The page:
Luxembourg. A banner, showing a drawn war scene, is hanging above the entrance of the exhibition in the courtyard of the Abbey Neumünster. „Putain de Guerre! Elender Krieg! (Miserable War!)“ is the exhibition’s title about the oeuvres of the French comic artist Tardi. The topic of the 100 original drawings is World War 1, which the artist is already illustrating for almost 40 years. For the time of the 15th July until the 7th September Tardi’s drawings can be visited at the Abbey Neumünster in Grund for free.
A unique atmosphere is attached to this exhibit due to the three vaulted exhibition rooms. The most important battle or the end of the war is not shown in the drawings: the main focus is on the normal soldier’s life. The visitor can follow introductions of different characters, horror of war, life in the trenches, injuries, devastation and death in the individual rooms.
Even when they are “just“ drawings, the pictures are frightening due to their cruelty and stay in the visitor’s minds. Glaring contrasts are shown in the oeuvres: the picturesque meadow with red flowers becomes bizarre, when on both fronts soldiers arrive and die numerously in the course of the comic.
One thing is shown by the exhibition very clearly: the war changes everything into horror and death.
In addition to the drawings, samples of the First World War are presented behind glass on tables and walls. Medals of honour, obituaries and rolls of honour can be seen. Between all this, posters with information about the artist are placed. They tell the artist’s life and connection to the topic of war. His family is connected to both world wars: his grandfather became a victim of toxic gas in WWI and his father was war prisoner in WWII.
The French-German exhibition adds citations from different years of the war to the already authentic picture of horror of World War One. At the time of 1914, the outbreak of war, the enthusiasm is clearly visible: the soldiers go to war with the feeling of superiority. They are sure that they are able to defeat the enemy in a short time and that they will come home as glorious heroes. With a glance to the numbers of victims, it becomes clear, that most of these soldiers never came back. These incredibly huge and unimaginable numbers stand for themselves, without further explanations needed. Every number was one life.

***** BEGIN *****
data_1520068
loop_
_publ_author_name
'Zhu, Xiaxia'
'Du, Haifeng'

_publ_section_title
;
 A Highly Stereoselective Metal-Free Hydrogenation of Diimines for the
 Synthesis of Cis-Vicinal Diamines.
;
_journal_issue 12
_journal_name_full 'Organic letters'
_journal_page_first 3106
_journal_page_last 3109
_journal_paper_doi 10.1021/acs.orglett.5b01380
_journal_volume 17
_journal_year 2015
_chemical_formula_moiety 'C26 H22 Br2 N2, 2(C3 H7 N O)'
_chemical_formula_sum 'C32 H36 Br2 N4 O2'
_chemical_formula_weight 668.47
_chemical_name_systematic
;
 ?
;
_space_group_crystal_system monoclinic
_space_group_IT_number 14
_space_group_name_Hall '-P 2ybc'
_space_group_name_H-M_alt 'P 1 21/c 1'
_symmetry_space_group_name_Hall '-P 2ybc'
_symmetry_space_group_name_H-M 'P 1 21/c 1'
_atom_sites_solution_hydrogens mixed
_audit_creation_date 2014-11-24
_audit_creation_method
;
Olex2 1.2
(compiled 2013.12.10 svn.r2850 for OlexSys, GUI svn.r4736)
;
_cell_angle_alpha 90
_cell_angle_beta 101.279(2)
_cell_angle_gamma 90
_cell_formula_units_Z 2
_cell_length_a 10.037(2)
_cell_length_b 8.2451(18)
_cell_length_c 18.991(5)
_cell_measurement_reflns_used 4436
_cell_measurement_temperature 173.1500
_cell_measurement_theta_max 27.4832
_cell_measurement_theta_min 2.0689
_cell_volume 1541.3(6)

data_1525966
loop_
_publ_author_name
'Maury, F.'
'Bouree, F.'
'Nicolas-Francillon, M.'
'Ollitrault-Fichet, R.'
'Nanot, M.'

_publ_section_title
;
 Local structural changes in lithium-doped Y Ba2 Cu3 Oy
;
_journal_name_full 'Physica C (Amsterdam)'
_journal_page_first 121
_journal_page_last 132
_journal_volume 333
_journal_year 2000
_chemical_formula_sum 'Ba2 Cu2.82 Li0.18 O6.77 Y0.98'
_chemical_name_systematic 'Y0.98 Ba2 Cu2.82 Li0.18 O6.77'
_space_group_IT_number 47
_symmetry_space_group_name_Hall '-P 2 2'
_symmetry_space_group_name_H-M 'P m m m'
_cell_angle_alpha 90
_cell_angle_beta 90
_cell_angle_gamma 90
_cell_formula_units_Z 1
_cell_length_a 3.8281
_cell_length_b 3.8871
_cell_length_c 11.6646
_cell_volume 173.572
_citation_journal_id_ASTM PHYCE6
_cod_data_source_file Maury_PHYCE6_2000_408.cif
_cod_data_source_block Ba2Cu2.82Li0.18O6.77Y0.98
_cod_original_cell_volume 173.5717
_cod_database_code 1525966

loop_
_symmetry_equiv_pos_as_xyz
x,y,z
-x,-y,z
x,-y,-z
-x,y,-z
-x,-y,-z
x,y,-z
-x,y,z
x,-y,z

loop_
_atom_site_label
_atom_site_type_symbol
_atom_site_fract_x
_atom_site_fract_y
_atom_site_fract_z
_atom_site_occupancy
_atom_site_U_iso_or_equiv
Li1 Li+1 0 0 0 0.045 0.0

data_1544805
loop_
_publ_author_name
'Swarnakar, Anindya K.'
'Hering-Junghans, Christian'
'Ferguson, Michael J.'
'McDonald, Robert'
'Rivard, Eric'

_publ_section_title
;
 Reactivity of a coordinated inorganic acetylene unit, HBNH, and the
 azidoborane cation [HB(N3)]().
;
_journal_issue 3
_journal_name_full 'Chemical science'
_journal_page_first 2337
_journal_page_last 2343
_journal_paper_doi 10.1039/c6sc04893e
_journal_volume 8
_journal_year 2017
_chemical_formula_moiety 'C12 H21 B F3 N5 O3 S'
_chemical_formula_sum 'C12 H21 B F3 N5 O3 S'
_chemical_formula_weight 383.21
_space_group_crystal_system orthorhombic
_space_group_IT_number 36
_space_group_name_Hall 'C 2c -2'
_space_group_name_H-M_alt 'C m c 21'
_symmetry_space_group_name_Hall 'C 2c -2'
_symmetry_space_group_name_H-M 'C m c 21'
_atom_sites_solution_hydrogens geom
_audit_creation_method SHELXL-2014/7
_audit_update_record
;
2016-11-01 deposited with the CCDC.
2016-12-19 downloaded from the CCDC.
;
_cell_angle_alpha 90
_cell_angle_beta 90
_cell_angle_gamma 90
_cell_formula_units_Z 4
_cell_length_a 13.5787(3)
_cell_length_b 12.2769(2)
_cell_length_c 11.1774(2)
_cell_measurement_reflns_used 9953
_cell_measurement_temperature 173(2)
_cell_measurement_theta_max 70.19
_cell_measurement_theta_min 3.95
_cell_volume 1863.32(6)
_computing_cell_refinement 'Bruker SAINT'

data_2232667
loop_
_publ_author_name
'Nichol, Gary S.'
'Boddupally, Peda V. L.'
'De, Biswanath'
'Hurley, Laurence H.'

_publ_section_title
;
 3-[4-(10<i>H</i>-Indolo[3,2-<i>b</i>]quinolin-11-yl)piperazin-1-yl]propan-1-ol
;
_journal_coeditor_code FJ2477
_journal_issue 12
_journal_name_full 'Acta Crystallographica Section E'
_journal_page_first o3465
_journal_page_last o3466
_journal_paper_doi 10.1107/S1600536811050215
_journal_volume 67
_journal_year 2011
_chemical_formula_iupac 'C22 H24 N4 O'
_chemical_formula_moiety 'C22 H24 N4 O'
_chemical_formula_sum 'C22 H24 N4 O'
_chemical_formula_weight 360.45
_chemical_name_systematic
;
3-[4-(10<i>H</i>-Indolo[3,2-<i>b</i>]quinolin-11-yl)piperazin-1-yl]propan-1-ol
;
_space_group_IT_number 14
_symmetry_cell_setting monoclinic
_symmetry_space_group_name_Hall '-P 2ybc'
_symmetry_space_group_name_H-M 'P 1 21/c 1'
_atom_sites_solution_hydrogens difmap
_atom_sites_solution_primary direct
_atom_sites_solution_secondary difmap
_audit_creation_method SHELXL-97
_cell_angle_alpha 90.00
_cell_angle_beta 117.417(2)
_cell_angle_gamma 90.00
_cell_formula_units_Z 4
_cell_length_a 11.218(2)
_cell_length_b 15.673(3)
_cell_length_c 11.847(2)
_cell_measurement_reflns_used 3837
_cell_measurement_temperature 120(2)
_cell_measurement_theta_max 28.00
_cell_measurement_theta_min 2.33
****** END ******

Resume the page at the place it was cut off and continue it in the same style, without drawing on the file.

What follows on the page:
Over the years, the news coverage changed: the citations in newspapers were from positive generals who should spread confidence. The dead were only named in the consequence, that today’s soldiers had to end what the dead had begun.
In the end there is just the impersonal listing of the lasting horror: millions of dead, injured, orphans and widows.
Tardi’s oeuvres can not only be seen related to the First World War. They show the general ugliness of war and can also be transferred to today’s world. The visitor leaves this exhibition reflective and thankful to live in a time of peace in Europe.
photos: Abbey Neumünster